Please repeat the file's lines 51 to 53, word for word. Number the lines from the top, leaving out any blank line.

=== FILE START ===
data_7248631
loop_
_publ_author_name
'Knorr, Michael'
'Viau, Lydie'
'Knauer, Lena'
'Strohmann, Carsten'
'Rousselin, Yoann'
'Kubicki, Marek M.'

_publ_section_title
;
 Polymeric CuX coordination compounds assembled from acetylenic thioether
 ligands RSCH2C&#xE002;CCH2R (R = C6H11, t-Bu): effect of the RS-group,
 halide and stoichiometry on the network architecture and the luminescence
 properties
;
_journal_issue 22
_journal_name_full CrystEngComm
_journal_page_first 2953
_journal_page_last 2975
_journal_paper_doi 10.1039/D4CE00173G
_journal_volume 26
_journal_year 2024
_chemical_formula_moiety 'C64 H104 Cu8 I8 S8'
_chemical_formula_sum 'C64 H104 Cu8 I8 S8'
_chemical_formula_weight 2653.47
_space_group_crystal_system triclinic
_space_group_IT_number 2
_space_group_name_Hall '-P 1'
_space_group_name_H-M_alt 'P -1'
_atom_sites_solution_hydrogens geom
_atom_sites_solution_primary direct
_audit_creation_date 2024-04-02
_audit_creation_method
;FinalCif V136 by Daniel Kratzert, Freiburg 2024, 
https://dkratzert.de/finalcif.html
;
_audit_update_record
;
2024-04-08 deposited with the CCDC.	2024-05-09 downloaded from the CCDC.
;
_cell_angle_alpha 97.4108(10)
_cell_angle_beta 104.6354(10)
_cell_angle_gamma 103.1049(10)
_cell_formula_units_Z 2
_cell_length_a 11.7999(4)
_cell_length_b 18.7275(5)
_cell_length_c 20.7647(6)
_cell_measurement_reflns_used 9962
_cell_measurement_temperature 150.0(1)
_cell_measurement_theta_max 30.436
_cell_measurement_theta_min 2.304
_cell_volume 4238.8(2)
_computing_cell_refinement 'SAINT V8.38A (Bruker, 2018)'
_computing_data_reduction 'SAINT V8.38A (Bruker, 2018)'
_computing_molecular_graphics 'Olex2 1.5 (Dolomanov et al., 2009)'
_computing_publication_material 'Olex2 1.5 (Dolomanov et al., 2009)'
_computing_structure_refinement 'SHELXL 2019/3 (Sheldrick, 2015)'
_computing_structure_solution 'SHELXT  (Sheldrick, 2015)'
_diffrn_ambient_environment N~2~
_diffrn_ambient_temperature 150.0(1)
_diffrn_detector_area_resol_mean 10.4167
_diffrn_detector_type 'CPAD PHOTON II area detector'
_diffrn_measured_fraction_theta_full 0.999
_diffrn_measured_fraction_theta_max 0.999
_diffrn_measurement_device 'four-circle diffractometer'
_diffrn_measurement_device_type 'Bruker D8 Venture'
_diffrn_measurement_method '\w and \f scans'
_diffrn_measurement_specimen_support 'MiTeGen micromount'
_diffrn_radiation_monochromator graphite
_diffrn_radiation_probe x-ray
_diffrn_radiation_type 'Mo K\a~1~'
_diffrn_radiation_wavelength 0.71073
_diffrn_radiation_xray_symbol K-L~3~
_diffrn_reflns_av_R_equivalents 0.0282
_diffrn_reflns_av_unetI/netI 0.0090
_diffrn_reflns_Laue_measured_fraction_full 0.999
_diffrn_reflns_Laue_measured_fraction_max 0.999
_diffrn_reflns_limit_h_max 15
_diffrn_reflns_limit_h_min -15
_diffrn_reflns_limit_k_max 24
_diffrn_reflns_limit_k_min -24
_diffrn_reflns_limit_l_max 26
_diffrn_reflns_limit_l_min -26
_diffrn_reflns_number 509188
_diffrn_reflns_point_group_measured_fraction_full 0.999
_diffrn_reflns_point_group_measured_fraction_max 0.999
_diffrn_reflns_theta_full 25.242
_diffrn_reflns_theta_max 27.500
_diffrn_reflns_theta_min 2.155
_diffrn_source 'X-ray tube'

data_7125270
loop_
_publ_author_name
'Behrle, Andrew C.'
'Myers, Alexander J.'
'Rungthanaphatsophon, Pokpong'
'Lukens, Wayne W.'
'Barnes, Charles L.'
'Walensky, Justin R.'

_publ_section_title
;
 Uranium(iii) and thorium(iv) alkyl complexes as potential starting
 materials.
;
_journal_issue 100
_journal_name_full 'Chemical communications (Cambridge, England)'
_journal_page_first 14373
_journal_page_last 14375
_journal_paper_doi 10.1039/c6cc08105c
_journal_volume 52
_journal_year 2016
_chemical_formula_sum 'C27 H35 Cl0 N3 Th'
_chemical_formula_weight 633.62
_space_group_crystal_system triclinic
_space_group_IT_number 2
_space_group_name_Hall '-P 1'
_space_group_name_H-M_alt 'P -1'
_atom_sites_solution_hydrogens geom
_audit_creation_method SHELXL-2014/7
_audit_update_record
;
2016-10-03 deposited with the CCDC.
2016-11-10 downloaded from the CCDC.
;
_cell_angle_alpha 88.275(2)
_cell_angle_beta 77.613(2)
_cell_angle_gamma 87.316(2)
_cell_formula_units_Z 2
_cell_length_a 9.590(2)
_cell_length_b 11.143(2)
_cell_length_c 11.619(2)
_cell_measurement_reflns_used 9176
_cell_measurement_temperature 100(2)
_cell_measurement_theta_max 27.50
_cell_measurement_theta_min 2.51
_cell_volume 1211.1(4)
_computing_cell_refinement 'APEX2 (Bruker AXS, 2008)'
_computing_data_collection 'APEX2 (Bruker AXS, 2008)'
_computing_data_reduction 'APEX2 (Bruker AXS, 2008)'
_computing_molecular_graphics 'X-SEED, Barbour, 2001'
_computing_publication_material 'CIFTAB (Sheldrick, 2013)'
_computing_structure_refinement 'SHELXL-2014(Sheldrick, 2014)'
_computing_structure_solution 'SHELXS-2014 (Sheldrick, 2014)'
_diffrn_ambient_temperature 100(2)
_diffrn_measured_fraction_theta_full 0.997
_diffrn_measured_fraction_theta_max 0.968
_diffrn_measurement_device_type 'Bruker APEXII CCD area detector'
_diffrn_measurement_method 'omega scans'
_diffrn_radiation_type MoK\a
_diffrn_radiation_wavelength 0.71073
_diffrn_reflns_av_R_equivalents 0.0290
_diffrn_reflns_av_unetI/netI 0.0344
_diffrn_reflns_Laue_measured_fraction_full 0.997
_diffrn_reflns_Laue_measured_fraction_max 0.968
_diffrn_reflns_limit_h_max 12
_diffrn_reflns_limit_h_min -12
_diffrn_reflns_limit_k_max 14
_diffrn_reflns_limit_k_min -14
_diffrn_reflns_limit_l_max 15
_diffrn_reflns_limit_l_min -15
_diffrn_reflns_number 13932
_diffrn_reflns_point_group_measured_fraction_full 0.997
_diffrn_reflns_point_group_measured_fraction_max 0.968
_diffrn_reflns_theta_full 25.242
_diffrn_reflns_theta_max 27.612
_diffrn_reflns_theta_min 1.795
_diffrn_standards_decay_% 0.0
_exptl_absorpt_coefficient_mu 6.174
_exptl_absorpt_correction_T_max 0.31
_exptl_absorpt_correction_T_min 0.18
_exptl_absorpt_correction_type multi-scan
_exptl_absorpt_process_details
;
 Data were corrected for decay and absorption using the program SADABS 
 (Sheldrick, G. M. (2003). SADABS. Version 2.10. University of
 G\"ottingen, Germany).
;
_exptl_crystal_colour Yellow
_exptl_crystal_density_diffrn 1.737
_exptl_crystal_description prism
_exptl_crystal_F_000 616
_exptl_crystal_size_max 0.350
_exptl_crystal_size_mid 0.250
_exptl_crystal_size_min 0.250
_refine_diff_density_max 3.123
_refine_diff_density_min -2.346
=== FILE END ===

_cell_measurement_theta_max 30.436
_cell_measurement_theta_min 2.304
_cell_volume 4238.8(2)